Russian scientists offer drug addicts hope for a new life
Almost six percent of Russia’s population, or 8.5 million people, are drug addicts according to official government statistics. About 90 percent use heroin occasionally, making Russia the world’s per capita leader for this drug.
The RAS Institute of Physiologically Active Substances designed a compound that blocks opioids such as heroin and morphine from ever reaching the brain. Marina Myagkova, who heads the research project, said the new molecule works in the bloodstream to create opioid-specific antibodies that will stop the joyful, euphoric effects sought by people who abuse drugs.
“It’s a new generation of drugs, with no analog on the market,” said Myagkova. “There are institutions doing similar work abroad, all of them in the early stages of research and development.”
The new medication will work like a vaccine that lasts for up to a year, requiring revaccination every six months for sustained results. The researchers have one peer-reviewed paper published in 2016, and they also have a patent.
Preclinical trials will start later this year, and if successful researchers hope to move to clinical trials in 2019 in partnership with a pharmaceutical company. “If all stages are successful, the drug may be available in 2023,” said Myagkova.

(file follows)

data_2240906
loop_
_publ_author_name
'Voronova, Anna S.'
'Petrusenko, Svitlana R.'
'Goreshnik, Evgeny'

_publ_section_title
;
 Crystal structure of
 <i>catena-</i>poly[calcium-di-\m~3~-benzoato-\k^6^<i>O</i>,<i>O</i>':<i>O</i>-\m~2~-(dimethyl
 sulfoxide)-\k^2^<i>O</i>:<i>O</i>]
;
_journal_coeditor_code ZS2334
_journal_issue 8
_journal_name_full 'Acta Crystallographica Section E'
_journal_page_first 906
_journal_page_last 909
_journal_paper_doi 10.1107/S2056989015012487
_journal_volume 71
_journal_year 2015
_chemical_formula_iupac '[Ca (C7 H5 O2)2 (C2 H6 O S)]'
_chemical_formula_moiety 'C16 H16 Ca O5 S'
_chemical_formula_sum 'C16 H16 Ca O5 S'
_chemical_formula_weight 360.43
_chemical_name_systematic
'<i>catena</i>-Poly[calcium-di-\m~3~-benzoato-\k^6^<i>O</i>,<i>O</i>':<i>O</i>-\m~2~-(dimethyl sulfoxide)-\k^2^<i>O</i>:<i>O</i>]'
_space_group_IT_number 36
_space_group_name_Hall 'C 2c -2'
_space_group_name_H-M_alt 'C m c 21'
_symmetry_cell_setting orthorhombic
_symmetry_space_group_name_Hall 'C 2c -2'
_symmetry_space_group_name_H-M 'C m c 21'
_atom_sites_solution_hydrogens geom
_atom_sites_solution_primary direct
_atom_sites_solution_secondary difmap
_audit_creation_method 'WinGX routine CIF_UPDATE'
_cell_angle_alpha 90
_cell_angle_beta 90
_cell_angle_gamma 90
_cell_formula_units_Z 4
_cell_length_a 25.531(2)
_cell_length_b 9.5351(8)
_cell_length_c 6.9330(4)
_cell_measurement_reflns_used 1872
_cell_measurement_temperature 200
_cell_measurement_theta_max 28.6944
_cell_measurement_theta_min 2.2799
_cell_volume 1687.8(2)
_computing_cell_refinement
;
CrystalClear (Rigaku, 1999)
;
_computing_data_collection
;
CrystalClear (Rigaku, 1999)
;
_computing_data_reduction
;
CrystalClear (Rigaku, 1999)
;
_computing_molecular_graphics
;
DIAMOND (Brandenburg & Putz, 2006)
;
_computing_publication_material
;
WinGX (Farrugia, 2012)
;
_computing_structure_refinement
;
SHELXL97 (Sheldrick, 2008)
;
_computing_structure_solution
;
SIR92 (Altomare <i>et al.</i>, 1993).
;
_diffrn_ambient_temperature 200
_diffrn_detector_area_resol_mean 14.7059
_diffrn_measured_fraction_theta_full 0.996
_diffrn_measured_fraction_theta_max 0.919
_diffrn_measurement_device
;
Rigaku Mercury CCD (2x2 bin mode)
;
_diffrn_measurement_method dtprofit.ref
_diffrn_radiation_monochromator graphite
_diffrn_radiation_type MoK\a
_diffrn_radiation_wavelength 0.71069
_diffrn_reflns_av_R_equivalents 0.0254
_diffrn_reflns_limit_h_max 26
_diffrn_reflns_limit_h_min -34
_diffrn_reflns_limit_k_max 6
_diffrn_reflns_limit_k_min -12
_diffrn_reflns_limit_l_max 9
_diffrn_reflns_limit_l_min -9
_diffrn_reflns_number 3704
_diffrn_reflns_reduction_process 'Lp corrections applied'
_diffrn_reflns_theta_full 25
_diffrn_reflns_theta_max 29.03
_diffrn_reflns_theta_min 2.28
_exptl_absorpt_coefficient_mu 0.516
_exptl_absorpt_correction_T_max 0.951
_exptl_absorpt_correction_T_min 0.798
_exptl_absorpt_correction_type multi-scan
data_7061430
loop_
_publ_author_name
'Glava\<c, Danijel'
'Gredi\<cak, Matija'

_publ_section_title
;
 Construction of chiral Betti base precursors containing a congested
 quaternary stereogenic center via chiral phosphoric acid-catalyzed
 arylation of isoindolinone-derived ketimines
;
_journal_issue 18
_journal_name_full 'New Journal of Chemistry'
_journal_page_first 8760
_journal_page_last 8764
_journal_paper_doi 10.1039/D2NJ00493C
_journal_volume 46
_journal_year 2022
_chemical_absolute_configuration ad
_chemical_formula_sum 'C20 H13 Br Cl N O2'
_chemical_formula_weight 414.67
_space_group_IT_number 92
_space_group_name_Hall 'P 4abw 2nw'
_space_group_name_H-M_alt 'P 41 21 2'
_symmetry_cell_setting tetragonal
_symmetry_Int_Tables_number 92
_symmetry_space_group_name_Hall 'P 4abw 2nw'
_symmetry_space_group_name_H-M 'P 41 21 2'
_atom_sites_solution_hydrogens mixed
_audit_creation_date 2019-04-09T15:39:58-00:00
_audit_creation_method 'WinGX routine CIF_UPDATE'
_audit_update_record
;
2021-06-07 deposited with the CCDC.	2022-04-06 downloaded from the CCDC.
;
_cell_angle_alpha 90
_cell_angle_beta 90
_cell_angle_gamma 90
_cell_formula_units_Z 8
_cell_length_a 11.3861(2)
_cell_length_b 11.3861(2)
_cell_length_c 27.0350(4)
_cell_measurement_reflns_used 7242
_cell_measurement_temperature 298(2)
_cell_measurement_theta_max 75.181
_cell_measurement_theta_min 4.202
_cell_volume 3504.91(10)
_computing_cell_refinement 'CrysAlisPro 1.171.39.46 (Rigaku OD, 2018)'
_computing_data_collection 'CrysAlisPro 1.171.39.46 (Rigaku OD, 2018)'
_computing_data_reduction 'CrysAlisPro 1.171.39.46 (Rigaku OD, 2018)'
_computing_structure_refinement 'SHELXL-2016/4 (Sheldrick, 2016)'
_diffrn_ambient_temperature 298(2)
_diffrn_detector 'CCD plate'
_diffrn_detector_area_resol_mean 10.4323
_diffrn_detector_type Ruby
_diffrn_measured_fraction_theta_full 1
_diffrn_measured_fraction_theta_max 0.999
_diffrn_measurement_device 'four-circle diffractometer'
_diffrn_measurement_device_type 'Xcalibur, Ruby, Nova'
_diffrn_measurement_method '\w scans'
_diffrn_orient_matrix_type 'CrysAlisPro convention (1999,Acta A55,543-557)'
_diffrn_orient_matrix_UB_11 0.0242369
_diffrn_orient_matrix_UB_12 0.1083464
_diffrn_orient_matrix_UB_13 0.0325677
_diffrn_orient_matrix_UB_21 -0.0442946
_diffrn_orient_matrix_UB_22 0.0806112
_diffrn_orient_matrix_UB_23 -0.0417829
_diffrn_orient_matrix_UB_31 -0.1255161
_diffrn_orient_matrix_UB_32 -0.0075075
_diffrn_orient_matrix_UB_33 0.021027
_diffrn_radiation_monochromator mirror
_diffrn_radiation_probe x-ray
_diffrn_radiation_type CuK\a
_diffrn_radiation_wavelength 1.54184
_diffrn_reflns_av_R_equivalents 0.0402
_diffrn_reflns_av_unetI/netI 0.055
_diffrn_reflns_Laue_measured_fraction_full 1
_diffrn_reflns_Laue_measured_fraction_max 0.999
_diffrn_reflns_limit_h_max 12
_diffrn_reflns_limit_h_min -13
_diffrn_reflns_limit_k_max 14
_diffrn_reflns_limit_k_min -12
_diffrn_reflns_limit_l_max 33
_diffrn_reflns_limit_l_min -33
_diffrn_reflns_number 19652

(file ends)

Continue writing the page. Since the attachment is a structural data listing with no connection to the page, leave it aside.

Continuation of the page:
Myagkova’s project, however, is not the first of its kind in Russia, said Natalia Gamaleya, head of the immunochemistry lab at the Narcology Research Institute, adding that the immunological approach to treatment is a feasible one, but similar research has been ongoing at her institution since 2011. Her lab has its own ‘vaccine’ compound patent, issued in 2015, and preclinical trials are already underway.
Other medical professionals have doubted the efficacy of this proposed treatment strategy, saying any drug-based intervention would likely only have a temporary effect, and there would still be a need for psychotherapy.
The World Health Organization's guidelines on treatment of opioid dependence state that no single treatment is effective for all individuals, and rather, “diverse treatment options are needed, including psychosocial approaches and pharmacological treatment.”